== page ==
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14 Cards in this Set

  • Front
  • Back
Sociology as a Social Science
Sociology is the study of human behavior and society. It seeks to make the familiar strange and the strange familiar. Like the other social sciences, it has its roots in the Enlightenment and its themes of naturalism, rationality, progress, humanism, and skepticism.
Differences between Sociology and Common Sense
Common sense is used by everyday people to navigate themselves through the unfamiliar, but it rests heavily on commonly held beliefs rather than a systematic analysis of facts, and thus not always reliable or accurate. Meanwhile, sociology does not accept something as fact simply because everyone knows it. Instead, it relies on scientific studies in order to describe and understand the environmemnt.
Sociological Theory
The process of identifying social forces that systematically cause certain phenomenon. A set of statements that seeks to explain problems, actions, or behavior. An effective sociological theory might be both explanatory and predictive.
Functionalist Perspective
Thinking of society as a living organism in which each part of the organism contributes to its survival. This view also emphasizes the way in which the parts of society are structured to maintain its stability. Associated with Parsons, Merton, etc.
Conflict Perspective
Where functionalists see stability and consensus, conflict sociologists see a social work in continual struggle. Assumes that social behavior is best understood in terms of conflict or tension between competing grounds. Became increasingly popular in the 1960's. Includes the Marxist and W.E.B. De Bois schools of thought.
Interactionist Perspective
Generalize about everyday forms of social interaction in order to explain society as a whole. Framework in which human beings are viewed as living in a world of meaningful objects. The symbolic interactions and the meanings and implications that they hold for people is the driving force behind a society. Believed to be the product of Meade, the father or interactionalism.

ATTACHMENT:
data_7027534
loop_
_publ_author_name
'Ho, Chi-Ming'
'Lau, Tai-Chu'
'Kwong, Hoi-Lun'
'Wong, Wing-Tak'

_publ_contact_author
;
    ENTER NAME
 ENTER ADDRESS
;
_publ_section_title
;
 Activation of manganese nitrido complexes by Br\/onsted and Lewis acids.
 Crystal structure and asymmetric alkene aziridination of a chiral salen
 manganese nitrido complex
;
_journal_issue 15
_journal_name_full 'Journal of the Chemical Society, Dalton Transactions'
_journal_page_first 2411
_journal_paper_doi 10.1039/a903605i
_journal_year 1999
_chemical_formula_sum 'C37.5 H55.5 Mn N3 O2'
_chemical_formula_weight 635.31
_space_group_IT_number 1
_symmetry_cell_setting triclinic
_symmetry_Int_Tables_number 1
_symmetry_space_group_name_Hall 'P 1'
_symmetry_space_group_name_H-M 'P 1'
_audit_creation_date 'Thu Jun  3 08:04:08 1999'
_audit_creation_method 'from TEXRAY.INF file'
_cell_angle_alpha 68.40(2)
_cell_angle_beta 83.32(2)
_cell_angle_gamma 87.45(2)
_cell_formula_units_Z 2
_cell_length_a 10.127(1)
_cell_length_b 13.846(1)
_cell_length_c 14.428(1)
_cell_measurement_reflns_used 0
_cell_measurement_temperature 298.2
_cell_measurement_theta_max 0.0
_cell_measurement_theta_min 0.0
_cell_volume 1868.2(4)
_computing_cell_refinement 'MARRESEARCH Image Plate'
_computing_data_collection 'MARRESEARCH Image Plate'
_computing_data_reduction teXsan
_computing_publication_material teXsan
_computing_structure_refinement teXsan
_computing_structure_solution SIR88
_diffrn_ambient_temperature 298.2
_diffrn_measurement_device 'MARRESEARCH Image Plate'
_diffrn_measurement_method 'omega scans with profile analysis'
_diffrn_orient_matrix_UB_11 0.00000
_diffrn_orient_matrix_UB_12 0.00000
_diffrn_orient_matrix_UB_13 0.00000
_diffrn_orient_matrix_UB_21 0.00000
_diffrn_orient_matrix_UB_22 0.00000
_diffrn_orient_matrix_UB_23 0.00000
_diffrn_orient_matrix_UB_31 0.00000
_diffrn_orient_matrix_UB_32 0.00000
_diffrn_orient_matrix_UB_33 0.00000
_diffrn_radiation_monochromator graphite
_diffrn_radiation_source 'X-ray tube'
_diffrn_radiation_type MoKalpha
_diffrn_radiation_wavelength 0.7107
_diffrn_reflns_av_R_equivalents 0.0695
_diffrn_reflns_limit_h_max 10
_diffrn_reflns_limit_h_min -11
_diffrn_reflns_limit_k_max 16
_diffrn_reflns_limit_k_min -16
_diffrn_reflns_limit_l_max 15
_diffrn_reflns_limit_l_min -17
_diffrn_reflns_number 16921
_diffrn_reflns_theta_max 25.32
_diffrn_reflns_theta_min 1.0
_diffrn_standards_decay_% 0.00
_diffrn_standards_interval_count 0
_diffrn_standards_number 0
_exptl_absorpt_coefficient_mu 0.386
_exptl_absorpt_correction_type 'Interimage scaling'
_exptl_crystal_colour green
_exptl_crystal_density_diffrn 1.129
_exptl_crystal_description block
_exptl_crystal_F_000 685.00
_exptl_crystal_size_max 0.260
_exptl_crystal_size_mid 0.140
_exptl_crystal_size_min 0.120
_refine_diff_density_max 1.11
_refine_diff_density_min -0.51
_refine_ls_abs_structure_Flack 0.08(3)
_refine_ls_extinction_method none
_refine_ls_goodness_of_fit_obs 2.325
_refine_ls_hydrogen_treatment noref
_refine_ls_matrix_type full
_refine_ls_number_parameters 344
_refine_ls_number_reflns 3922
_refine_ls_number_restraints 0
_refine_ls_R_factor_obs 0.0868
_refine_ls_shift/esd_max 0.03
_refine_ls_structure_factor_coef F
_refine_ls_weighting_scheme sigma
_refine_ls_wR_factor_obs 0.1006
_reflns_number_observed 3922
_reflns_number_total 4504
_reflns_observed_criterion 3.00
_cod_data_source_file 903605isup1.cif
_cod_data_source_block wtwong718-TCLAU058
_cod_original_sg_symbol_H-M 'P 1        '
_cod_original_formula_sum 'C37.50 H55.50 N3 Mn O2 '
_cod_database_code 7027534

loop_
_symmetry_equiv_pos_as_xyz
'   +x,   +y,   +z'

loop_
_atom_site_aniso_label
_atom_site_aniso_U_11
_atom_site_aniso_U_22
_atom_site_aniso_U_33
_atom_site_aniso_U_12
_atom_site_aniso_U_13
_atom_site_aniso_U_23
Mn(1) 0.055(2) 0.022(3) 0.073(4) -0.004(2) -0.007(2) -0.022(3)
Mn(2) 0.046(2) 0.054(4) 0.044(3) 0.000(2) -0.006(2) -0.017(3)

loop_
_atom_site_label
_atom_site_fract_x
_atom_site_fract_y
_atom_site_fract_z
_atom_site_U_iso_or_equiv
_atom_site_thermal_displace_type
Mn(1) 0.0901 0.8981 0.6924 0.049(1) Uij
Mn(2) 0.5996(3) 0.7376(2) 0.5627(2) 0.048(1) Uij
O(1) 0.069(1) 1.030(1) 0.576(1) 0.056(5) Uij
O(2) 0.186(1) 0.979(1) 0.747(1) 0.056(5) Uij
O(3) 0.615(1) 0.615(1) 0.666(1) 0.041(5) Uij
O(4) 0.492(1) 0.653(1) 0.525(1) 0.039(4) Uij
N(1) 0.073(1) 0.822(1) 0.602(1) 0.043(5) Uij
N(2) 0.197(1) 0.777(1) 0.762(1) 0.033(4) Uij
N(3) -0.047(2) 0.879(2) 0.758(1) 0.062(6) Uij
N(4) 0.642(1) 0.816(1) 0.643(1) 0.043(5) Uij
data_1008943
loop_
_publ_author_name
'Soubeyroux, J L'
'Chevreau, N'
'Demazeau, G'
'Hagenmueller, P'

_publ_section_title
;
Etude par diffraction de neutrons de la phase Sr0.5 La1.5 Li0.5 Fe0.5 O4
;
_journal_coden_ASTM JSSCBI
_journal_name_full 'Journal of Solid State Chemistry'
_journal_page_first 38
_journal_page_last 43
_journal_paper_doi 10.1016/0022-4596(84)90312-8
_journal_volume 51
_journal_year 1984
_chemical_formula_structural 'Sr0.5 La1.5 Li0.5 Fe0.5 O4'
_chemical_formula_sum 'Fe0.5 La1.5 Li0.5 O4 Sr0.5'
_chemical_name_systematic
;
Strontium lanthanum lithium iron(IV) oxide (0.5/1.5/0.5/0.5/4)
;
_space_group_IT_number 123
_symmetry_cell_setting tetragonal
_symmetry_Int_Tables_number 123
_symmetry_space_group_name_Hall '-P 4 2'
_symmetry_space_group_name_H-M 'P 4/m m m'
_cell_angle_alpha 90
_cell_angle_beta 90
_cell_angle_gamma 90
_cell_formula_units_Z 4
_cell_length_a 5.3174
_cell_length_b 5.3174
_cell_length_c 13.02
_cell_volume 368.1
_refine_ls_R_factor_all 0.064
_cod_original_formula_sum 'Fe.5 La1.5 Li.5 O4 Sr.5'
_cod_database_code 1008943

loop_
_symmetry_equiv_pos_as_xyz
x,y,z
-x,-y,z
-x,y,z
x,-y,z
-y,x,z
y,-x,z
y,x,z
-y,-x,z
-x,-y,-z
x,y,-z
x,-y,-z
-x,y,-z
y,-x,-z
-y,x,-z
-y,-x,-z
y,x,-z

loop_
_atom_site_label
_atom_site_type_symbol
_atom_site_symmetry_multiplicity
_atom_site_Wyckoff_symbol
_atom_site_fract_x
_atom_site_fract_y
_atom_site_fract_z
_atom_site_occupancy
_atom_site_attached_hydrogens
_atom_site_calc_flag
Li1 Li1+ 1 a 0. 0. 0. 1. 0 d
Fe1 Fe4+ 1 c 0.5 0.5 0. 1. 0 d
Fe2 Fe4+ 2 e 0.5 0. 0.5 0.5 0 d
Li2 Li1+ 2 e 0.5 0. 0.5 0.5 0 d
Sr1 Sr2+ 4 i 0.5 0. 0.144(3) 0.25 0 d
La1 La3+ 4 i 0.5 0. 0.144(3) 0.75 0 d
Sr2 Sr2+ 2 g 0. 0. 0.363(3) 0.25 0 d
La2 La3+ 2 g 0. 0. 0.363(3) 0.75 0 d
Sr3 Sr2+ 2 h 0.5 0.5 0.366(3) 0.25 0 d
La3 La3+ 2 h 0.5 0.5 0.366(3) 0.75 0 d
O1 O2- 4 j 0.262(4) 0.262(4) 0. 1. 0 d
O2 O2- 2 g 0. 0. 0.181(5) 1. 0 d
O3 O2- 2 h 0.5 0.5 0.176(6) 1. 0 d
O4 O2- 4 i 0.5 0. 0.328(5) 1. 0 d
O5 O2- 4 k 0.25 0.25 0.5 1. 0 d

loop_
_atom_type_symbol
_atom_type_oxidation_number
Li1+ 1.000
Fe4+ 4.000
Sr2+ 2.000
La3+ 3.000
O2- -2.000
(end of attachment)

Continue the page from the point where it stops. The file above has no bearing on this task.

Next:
Dramaturgial Approach
Sociologic perspective associated with Goffman, as a particular type of interactionalist method in which people are seen as theatrical performers. The dramaturgist compares everyday life to the setting of the theatre and stage.
Feminist View
Sees inequity in gender as central to all behavior and organization. Because it clearly focuses on one aspect of inequality, it is often allied with the conflict perspective. Pioneered by Wells-Barnett, and has broadened our understanding of social behavior by extending the analysis beyond the male point of view
Applied Sociology
The use of the discipline of sociology with the specific intent on yielding practical applications for human behavior and organizations. Often the goal is to assist in providing information to policymakers for resolving resolving a social problem. Asked to apply expertise to studying violence, crime, etc.
Clinical Sociology
Dedicated to facilitating change by altering social relationships or resturcturing social institutions. Clinical sociologists take direct responsibility for implementation and view those with whom they work as their clients.
Developing a Sociological Imagination
1)Theory in practice
2)Research in action
3)Thinking globally
4)Significance of social inequality
5)Speaking across race, gender and religious boundaries
6)Social policy throughout the world.
Sociological Imagination
An awareness of the relationship between an individual and the wider society, both today and in the past.
Social Inequalities
A condition in which members of society have differing amounts of wealth, prestige, or power.
Connections between sociology and global policy throughout the world
It enhances out understanding of currecnt social issues throughout the world. The more people understand and recognize the importance of sociology, it allows sociologists a legitimacy to claims or concerns regarding issues that must be addressed before their magnitude overwhelms human societies.